The Resignation of VW’s Piëch
The Resignation of VW’s Piëch: What Happened Behind the Scenes
Just a few days ago, few expected Martin Winterkorn [above, far right] to remain the CEO of the Volkswagen Group for much longer. The 67-year-old had found himself in a precarious position after the all-powerful head of the supervisory board, 78-year-old Ferdinand Piëch [above, second from left and next to his wife Ursula], had told the German weekly magazine Der Spiegel: “I am at a distance to Winterkorn.”
The unexpected attack on Winterkorn sent the company into turmoil. Piëch and Winterkorn had been close associates for decades, and Winterkorn was widely expected to take over at the helm of the supervisory board in two years. Following Piëch’s remarks, the six-person executive committee of the Group’s supervisory board met twice. At the first meeting, in Salzburg on April 16, Piëch reportedly put forward his grave concerns about the future of the VW Group under Winterkorn: the VW brand’s low profit margins, its abysmal performance in the U.S. market, and the failure to come up with a strategy for low-cost vehicles. Moreover, he criticized what he saw as an overall lack of vision.
VW Group CEO Martin Winterkorn. He won’t be going anywhere.
But the five other members of the executive board—union reps Bernd Osterloh and Stephan Wolf, Social Democratic Party leader Stephan Weil, and Piëch’s estranged cousin Wolfgang Porsche [above, second from right]—had no interest in discussing his analysis. Instead, they pushed through a statement that called Winterkorn the “best possible CEO for VW” and announced an extension to his contract. Piëch’s insistence that his contract be extended as well was met with outrage.
Then, Winterkorn’s and Porsche’s troops began marshaling. “The old man must go,” a supervisory board member told the influential tabloid Bild am Sonntag the Sunday after the meeting. Further reports appeared, claiming that Piëch asked Porsche CEO Matthias Müller to prepare for the top job in Wolfsburg. True or not, Müller was treated frostily at the VW Group’s press conference at the Shanghai auto show—which Winterkorn decided to skip.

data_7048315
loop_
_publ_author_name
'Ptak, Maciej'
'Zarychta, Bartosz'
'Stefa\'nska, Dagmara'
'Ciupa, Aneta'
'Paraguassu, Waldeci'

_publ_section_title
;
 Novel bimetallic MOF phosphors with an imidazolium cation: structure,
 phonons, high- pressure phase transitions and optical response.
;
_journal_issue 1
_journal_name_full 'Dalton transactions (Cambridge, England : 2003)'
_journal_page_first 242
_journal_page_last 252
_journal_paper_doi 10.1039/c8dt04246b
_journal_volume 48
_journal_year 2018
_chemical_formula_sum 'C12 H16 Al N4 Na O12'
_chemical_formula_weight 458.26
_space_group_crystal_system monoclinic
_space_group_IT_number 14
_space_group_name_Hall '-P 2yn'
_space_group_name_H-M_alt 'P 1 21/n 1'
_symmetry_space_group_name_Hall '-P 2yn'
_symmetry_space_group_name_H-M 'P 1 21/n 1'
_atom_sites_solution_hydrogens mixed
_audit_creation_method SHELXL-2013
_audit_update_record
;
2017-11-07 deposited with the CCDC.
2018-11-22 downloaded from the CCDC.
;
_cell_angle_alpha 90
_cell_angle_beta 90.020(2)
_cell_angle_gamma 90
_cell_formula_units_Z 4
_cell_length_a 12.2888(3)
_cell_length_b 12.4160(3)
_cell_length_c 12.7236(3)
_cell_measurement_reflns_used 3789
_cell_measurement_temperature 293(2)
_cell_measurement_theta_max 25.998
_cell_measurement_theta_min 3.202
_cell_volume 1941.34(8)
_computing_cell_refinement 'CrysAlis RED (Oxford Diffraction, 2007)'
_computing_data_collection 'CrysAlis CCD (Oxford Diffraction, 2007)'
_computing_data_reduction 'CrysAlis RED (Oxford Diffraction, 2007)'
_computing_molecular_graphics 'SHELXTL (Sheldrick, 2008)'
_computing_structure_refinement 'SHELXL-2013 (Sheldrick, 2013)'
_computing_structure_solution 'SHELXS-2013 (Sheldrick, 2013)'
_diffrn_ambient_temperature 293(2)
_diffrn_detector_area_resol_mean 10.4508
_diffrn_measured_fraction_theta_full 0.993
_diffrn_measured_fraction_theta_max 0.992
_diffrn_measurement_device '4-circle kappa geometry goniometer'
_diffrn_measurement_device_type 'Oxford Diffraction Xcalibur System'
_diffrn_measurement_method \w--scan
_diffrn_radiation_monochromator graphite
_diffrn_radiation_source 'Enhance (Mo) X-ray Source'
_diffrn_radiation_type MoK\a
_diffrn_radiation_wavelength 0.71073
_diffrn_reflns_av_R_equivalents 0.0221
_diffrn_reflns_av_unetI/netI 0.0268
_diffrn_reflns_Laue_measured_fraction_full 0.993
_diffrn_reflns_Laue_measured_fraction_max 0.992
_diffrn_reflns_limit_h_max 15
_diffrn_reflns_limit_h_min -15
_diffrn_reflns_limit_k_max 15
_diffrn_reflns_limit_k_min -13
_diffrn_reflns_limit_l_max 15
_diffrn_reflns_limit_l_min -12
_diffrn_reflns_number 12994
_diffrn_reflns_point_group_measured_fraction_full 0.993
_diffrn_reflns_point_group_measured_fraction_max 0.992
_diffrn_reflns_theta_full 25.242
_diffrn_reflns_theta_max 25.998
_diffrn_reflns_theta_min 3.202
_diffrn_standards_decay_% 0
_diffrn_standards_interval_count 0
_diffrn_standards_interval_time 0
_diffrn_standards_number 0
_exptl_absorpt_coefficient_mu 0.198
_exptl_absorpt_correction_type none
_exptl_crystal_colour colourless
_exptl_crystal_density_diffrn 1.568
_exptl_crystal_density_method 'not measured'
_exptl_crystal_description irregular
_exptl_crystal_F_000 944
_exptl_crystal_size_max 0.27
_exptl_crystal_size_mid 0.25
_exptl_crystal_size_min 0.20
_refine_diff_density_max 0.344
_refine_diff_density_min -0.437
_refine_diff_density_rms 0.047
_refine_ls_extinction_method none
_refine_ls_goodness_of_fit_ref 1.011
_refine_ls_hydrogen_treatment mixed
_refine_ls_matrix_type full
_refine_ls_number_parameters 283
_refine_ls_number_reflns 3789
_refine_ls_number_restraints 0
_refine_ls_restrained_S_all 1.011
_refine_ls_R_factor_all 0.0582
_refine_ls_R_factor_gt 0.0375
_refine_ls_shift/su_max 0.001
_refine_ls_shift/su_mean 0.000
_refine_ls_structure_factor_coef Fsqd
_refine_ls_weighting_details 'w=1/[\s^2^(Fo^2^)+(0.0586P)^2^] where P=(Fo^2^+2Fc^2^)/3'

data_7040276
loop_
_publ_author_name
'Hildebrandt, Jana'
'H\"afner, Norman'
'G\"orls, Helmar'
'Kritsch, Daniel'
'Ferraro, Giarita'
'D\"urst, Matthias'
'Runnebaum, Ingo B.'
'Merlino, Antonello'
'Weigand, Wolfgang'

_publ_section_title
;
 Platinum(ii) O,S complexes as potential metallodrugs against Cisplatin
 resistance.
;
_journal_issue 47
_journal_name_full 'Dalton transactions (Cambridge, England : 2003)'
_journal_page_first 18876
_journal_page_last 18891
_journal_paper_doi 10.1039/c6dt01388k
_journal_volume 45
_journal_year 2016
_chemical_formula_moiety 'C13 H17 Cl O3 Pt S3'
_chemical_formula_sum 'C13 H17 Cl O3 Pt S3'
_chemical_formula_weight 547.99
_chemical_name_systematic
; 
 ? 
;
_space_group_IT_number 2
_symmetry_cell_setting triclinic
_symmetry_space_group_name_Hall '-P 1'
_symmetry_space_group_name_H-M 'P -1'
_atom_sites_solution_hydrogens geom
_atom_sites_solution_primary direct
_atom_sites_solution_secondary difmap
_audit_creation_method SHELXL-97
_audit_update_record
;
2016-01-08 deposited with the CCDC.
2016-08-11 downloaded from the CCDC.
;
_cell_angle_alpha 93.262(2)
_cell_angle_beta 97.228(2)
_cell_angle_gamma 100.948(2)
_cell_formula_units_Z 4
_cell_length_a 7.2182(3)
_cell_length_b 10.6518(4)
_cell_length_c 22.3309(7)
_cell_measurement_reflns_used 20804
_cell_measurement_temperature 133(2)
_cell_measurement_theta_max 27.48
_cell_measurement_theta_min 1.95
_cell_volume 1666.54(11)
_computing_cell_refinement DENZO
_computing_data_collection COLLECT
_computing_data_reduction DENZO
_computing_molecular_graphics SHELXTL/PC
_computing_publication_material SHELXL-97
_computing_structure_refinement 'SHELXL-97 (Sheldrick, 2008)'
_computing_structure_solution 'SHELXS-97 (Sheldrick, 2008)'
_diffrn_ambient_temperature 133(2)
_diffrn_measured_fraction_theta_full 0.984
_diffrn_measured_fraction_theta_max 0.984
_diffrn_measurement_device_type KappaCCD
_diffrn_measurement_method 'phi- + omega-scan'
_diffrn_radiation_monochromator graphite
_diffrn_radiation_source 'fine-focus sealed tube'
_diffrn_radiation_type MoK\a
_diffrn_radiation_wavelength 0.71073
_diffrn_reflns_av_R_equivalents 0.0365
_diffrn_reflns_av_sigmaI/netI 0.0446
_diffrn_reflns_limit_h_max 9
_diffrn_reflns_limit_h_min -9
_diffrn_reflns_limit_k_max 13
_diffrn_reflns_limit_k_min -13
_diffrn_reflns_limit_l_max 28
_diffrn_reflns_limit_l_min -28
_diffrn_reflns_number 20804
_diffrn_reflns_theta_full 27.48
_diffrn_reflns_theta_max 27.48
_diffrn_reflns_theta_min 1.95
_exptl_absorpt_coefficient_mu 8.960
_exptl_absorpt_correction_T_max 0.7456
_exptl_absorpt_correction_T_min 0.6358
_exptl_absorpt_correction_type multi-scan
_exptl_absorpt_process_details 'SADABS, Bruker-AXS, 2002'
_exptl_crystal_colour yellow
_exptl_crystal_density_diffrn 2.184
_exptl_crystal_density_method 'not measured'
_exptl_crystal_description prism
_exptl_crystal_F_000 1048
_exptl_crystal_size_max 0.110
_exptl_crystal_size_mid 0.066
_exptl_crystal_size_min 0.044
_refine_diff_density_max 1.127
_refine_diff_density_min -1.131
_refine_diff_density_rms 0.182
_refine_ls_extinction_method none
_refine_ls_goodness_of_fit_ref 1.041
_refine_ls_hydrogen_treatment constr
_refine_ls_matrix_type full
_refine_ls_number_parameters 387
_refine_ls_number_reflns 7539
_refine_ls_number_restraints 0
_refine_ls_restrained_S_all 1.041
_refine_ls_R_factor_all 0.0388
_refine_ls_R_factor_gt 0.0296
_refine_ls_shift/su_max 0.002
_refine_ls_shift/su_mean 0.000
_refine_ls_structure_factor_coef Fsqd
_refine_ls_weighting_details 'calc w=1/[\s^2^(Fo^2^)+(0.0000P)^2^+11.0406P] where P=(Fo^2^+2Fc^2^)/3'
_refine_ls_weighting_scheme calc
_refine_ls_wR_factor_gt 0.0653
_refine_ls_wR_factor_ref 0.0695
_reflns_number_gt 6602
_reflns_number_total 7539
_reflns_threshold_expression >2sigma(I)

Ferdinand Piëch and his wife, Ursula, at the Volkswagen Annual Shareholders Meeting in 2014. Both resigned their positions with the company’s supervisory board on Saturday.
The second meeting of the supervisory board’s executive committee took place in Braunschweig on April 25. Everyone—well, almost everyone—hoped it would help to soothe the tension and pave the way for a smooth shareholders’ meeting in Hanover on May 5.
It didn’t happen. The union members of the committee, traditionally Piëch’s allies, instead stuck with Wolfgang Porsche in their uncompromising support for Winterkorn. As a result, their wish to replace Piëch as the head of the supervisory board was fulfilled prematurely. The automotive titan didn’t just step down as the head of the supervisory board, he left the board entirely—and took his wife Ursula with him. With her wide knowledge of automotive topics and deep insight into the business, she had been understood to be Piëch’s first choice as his successor, even though he has publicly denied it.
It is now up to 65-year-old former union boss Berthold Huber to fill Piëch’s shoes until a more able successor is found. Huber’s immediate reaction was described as “shocked” and “worried.”
Wolfgang Porsche and Porsche driver Mark Webber at the 2014 24 Hours of Le Mans.
Piëch’s retreat is a personal victory for Wolfgang Porsche, who has never forgotten the humiliation of Porsche’s botched takeover attempt of VW. It didn’t happen, and Porsche ended up under VW’s control. The result was a triumph for Piëch, who never held the Porsche branch of the family in much esteem. He once derisively described their favorite activities as “knitting, crochet, playing the flute.”
On April 25, Wolfgang Porsche released a statement in which he thanked Piëch for “decades of extraordinary and highly successful work for the Volkswagen Group.” And he announced that the holding would “remain loyal to the responsibility as a main shareholder to the VW Group and its 600,000 employees.” We doubt Piëch was impressed by this accolade.
Piëch is still sitting on a large chunk of Porsche SE, which owns 50.7 percent of the VW Group. Convinced that Volkswagen is on the wrong track, he could continue to exert his influence on various levels, or he could sell off his shares entirely. Many observers, however, believe that Piëch’s departure represents the discordant final note of a controversial but highly successful career. Piëch built the Audi brand into a luxury powerhouse, put Volkswagen on solid financial footing, built the VW Group with the acquisitions of Bentley and Lamborghini, and launched Bugatti. It is a career that has elevated this grandson of Ferdinand Porsche to a status within the industry commensurate to his grandfather, Eiji Toyoda, and Henry Ford.